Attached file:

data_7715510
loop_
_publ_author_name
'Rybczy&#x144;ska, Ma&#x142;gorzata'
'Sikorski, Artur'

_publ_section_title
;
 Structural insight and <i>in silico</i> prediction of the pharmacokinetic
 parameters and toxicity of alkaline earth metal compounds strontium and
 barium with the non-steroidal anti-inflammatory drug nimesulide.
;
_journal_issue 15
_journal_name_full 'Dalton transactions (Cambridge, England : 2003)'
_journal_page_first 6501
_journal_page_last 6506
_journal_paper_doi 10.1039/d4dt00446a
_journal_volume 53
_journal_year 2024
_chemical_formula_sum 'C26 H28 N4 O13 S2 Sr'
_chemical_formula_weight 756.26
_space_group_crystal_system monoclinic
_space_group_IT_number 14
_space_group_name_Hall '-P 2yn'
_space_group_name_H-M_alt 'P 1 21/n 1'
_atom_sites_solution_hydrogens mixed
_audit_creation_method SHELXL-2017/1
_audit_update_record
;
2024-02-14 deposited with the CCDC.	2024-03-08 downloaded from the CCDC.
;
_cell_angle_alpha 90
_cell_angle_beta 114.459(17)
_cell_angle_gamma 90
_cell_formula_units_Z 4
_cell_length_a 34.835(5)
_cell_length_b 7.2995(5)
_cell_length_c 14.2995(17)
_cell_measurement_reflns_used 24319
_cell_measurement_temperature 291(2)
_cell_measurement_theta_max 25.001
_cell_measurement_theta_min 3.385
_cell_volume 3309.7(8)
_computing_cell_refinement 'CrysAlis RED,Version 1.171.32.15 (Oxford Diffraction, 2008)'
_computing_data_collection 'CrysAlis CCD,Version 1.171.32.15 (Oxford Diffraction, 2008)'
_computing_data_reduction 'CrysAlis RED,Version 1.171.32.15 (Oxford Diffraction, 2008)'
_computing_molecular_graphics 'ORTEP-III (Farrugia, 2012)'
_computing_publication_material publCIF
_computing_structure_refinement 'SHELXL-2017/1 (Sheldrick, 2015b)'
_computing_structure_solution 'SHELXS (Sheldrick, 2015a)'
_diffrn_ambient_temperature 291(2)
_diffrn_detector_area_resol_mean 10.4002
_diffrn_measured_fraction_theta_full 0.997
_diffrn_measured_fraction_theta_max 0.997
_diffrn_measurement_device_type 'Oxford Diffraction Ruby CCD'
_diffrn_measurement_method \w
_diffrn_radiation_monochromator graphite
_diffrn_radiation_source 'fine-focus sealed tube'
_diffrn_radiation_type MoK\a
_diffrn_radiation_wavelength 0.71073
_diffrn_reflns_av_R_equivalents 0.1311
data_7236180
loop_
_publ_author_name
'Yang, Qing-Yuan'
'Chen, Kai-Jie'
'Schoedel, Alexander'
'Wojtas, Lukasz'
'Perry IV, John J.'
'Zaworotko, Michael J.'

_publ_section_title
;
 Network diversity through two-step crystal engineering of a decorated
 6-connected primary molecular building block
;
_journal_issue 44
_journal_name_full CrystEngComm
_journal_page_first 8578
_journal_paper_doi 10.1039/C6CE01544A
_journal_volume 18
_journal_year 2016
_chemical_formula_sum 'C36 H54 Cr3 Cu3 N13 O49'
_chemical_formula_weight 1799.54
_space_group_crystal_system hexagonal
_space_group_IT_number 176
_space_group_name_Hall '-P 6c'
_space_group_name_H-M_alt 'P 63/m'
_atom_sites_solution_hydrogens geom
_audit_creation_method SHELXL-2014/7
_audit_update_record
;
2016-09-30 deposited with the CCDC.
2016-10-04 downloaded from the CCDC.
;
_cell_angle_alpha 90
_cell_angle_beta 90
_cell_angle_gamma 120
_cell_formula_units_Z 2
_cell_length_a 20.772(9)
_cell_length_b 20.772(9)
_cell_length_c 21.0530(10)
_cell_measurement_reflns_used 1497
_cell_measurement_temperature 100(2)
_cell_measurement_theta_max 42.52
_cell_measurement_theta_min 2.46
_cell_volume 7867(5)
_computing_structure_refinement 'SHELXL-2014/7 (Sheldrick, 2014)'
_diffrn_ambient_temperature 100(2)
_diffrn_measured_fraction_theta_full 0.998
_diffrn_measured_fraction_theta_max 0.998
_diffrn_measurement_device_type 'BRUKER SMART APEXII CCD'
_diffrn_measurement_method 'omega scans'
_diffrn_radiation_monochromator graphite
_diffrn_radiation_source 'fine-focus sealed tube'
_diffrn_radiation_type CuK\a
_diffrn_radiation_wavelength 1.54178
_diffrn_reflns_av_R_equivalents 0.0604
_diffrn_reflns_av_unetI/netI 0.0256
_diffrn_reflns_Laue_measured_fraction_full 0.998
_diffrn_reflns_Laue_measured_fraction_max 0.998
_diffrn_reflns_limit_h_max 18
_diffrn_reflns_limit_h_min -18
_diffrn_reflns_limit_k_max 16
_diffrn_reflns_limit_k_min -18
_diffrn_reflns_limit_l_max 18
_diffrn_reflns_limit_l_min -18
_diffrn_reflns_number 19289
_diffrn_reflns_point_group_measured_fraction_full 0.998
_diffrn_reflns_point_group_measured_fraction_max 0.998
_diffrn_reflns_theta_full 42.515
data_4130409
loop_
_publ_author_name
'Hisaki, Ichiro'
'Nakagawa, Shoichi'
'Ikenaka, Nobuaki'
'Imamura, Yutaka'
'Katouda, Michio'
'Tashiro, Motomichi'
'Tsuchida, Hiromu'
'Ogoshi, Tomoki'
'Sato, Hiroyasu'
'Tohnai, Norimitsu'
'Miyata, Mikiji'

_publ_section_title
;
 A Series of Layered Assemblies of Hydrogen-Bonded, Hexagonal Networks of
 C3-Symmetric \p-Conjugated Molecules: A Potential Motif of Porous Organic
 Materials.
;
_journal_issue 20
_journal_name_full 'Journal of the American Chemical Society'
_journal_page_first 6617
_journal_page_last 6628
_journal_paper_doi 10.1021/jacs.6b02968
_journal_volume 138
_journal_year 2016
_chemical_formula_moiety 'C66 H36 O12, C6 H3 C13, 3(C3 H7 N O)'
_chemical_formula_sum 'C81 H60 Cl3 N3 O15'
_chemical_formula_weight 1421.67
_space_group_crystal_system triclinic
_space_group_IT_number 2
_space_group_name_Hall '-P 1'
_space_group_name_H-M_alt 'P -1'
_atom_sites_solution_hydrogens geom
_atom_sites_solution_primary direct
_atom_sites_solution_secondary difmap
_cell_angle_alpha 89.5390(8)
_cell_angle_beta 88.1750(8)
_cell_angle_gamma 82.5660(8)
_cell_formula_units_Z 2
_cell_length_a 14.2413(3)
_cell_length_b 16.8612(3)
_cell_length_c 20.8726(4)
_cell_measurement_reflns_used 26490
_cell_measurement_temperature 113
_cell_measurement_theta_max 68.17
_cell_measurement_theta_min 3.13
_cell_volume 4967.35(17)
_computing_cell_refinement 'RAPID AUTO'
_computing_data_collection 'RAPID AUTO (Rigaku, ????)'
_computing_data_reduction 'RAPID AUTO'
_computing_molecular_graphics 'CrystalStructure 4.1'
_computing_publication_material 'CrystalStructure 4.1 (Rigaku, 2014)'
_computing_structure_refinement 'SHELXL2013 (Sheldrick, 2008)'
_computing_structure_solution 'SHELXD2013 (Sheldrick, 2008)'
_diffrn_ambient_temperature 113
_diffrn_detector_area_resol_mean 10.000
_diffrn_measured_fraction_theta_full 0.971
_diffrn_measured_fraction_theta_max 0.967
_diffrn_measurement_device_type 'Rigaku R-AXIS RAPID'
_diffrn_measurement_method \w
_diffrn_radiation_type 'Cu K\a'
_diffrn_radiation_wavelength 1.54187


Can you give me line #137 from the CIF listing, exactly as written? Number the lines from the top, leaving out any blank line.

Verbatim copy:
'Katouda, Michio'